A good set of cyber resilience metrics or key performance indicators are an effective way to track, measure, and analyze the cyber health of the organization. They establish a consistent mechanism to gauge management’s commitment to cyber resilience, reinforcing discipline and accountability. For them to be valuable to the board, cyber risk metrics should refrain from reporting on vain measures whose aim is to arouse emotions without driving real change. For example, telling the board that the cybersecurity team stopped 7 million spam emails last month does not provide any value. Advising the board, however, that the organization is running outdated email threat prevention technologies will prompt them to fund the modernization of cybersecurity capabilities.

CISOs, working collaboratively with senior business stakeholders, should define a set of cyber KRIs to achieve the following five objectives at a minimum:

  • Provide timely cyber risk information to senior executives and the board, helping them redirect resources towards areas of the greatest concern.
  • Act as an early warning sign, informing key decision-makers of what is likely to go wrong.
  • Prompt management action to dig root causes and take corrective action before the negative consequences materialize.
  • Provide feedback by demonstrating the operating effectiveness of critical controls.
  • Enable benchmarking of capabilities and transfer lessons learnt from one business unit to the other.

Guiding Principles

There are some guiding principles to help CISOs develop insightful cyber risk metrics:

  • Key Risk Indicators (KRIs) must be identifiable pieces of information that are indicators or proxies of the current or potential level of key risk. More often, they relate to current active risk which may not have negatively impacted the enterprise yet.
  • A good set of KRIs should maintain the right balance between negative events that may happen (leading KRIs) or risks whose impacts have materialized (lagging KRIs). Leading KRIs are generally more valuable as indicators of potential risks than lagging KRIs, especially at senior levels. So, at the board level, you would typically focus on leading KRIs.
  • By focusing on key risks (not the entire risk universe), the CISO will drive deeper and quality board conversation towards the most critical risks. Your KRIs should, therefore, largely align with your active cyber risk profile.
  • The KRI must tie strongly to the risk being tracked. Or, to put it differently, a change in the KRI should correspond to a shift in risk profile.
  • KRIs should be actionable. Any KRI outside tolerance must drive concrete management actions with c-level accountability.
  • KRIs should ideally be objectively measurable and fact-based. Randomly assigning traffic light colours wastes the board’s precious time.
  • KRIs should be able to be collected from current management processes, i.e. you should report the metrics that management is using already to manage a process, not blindly dump a set of main metrics evangelized as “best practice”).

Now that we have established a solid foundation to build cyber key risk indicators, how do you bring them to life? There are four key steps:

  • Identify your top cyber risks, ideally starting from your active cyber risk profile. For each key risk, identify a set of potential KRIs. Note that some KRIs will relate to multiple risks and vice versa.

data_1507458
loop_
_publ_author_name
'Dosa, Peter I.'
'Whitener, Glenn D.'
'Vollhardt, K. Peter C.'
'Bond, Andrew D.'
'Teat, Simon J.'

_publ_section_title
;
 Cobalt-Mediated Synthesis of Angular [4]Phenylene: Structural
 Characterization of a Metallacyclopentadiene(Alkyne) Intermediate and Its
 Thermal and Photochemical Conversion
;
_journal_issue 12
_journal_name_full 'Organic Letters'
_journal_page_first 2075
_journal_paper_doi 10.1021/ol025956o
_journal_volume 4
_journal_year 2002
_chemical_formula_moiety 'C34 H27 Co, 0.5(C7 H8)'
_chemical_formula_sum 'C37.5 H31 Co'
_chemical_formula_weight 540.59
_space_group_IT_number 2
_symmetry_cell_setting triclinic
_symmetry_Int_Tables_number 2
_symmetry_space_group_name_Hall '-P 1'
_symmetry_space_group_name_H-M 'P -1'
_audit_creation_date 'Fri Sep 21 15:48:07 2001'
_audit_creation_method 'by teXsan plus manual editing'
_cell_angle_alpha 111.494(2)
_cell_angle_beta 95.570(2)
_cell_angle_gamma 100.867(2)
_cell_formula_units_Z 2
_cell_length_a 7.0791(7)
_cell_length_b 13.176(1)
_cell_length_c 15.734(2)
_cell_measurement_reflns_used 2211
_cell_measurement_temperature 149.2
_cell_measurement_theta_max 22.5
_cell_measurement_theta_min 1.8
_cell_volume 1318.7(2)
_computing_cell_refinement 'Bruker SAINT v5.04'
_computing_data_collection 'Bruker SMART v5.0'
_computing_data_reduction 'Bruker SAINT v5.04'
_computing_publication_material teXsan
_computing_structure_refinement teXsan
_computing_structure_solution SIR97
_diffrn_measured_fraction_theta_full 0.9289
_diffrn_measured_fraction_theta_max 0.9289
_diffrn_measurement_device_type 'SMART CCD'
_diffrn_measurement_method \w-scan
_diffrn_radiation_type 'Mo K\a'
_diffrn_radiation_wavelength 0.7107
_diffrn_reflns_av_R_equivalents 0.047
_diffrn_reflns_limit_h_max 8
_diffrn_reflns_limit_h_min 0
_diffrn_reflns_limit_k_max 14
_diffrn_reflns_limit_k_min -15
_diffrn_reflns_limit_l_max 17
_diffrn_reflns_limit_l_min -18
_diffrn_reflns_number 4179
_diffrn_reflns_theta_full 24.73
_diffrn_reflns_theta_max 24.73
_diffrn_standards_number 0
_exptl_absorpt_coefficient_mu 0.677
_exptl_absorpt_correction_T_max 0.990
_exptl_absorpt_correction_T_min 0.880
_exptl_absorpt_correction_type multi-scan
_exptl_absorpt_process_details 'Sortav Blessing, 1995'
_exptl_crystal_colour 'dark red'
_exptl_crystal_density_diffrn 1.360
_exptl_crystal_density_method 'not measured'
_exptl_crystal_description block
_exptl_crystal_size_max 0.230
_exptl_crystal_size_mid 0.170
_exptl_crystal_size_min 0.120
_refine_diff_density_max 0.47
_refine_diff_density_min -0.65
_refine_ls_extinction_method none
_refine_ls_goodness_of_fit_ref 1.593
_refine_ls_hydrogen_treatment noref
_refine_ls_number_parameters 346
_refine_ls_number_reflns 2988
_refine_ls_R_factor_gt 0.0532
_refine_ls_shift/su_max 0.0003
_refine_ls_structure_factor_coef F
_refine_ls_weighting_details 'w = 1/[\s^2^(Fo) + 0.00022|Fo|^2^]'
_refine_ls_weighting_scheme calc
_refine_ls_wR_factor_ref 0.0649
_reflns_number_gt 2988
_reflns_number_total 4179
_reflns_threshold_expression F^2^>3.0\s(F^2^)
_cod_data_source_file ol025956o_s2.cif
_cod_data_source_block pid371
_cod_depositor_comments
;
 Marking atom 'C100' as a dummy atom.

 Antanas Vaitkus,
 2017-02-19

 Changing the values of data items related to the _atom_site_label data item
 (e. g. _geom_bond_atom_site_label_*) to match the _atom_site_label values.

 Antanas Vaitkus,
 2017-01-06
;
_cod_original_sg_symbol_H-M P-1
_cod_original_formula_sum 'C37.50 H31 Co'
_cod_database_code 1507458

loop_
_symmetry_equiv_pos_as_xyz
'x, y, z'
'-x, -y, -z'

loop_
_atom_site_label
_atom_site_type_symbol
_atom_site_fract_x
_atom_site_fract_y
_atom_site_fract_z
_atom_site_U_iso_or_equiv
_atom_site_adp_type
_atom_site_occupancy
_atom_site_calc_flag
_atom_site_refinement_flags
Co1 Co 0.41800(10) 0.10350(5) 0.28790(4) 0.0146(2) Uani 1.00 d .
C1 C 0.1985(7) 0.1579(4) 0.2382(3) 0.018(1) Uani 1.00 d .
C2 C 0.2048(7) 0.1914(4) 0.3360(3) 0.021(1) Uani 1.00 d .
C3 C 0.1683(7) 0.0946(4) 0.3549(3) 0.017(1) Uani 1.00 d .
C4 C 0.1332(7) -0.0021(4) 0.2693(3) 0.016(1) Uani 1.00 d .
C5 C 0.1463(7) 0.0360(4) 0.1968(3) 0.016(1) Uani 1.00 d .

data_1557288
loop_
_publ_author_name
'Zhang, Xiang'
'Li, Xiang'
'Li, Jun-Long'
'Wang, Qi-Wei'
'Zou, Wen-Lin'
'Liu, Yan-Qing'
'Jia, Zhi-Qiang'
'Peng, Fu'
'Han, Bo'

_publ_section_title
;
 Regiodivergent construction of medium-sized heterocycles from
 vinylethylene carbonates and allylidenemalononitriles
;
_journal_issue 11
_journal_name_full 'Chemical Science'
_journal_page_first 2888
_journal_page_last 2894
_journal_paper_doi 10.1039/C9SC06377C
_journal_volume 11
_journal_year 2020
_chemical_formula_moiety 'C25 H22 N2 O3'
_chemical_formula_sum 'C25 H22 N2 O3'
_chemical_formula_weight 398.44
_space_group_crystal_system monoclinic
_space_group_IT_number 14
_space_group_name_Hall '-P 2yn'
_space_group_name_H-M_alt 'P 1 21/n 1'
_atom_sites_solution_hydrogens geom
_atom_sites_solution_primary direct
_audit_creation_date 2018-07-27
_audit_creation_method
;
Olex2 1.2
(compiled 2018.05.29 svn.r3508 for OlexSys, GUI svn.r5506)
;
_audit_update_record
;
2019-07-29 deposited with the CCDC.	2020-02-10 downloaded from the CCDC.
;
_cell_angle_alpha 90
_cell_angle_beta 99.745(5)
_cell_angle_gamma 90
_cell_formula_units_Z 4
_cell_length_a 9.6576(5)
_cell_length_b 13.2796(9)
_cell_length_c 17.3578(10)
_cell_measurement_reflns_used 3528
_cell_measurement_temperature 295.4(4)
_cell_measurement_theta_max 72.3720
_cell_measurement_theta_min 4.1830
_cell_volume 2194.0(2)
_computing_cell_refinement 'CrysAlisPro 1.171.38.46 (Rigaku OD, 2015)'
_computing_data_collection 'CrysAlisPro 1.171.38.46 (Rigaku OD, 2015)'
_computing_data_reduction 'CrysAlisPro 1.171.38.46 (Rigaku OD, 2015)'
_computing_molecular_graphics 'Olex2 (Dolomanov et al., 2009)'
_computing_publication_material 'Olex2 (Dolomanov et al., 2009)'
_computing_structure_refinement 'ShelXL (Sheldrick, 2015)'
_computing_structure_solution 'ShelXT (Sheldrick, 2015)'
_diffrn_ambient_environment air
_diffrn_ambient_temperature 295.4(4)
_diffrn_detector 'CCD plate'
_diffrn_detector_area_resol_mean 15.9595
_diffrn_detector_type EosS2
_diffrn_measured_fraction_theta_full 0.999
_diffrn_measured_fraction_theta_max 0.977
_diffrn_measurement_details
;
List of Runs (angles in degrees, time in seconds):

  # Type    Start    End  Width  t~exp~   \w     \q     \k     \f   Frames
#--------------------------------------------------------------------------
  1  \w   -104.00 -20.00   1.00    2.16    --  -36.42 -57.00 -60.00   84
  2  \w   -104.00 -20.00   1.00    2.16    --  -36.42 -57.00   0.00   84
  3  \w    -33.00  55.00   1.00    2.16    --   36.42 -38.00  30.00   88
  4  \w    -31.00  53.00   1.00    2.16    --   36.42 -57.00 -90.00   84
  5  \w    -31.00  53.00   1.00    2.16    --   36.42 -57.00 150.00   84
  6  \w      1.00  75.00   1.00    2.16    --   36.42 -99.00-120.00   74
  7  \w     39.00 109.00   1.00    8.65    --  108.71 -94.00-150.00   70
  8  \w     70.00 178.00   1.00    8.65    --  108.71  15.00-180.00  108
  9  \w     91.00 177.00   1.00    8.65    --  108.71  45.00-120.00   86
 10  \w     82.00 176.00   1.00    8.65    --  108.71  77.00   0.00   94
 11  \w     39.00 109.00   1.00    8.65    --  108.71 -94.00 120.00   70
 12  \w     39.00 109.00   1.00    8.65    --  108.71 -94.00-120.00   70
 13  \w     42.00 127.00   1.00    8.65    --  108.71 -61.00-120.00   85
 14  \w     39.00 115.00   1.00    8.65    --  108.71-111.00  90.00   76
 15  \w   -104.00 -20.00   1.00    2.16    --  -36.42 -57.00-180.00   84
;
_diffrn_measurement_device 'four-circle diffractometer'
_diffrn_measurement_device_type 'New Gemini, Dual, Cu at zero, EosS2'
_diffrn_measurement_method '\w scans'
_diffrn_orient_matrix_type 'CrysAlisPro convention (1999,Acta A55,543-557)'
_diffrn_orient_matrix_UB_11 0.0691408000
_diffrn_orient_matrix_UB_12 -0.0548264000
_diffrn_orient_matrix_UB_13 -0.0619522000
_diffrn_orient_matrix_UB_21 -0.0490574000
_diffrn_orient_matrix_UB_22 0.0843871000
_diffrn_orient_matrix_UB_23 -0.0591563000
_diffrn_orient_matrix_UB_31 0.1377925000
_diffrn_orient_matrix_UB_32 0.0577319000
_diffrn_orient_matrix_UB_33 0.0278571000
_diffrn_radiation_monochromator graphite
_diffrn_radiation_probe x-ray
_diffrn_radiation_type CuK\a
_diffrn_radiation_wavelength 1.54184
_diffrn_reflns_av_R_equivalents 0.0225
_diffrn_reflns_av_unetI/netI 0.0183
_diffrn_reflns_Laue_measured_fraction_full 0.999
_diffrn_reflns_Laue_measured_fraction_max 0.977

• Map the KRIs to your selected control framework (e.g. NIST) to assess whether you have balance in your selection of KRIs and coverage across the key domains (e.g. Protect, Detect, Respond, Recover).
  • KRIs are dynamic, so start with metrics with existing data and beef them up as reliable data becomes available.
  • Agree on the frequency of reporting with key stakeholders and align that with key risk management reporting dates.

The effective cyber KRIs give the board deep insight into the effectiveness of key controls. The CISO must, therefore, inform the board, via brief and clear commentary, of current management initiatives to address measures that are outside of tolerance, including specific target dates. Metrics identified as unacceptable should be accompanied by a brief commentary articulating the plausible business impacts, the likelihood of the risk materializing and existing compensating controls, if any. The Compelling Board Cyber Risk Reporting Playbook provides an illustrative example to demonstrate these essentials.

CONCLUSION

Cybersecurity governance is the link between the IT enterprise of the cybersecurity function and the business. It’s important to take governance seriously and not get mired in the day-to-day operations or technical aspects of cybersecurity which is a common pitfall for many new CISOs. Cyber resilience governance measures, such as those outlined above, can assist the CISO in building a robust, cyber resilient organization.

Despite the billions of dollars invested in cybersecurity solutions every year, not much has changed. Cyber criminals keep outsmarting enterprises — pilfering billions of sensitive records, manipulating stock markets, stealing trade secrets and committing several other egregious acts.

It’s become clear that change driven solely by technology will not suffice; real transformation needs to start up higher, with the board holding management accountable for maintaining strong cyber defense and response measures. Precedents are being set globally that undeniably demonstrate cyber governance is the board’s responsibility, and failing to understand this could lead to devastating cyber breaches and litigation from shareholders and consumers, damaging businesses beyond repair.


CEO and Co-Founder at Cyber Leadership Institute | + posts

Phil is an experienced head of cybersecurity, strategic advisor, author, and public speaker. He is the Amazon best selling author of The Five Anchors of Cyber Leadership, a practical cyber strategy book for senior business leaders. 2017 winner of ISACA International’s Michael Cangemi Best Book/Article Award, for major contributions in the field of IS Audit, control and security.

Leave a Comment

Your email address will not be published.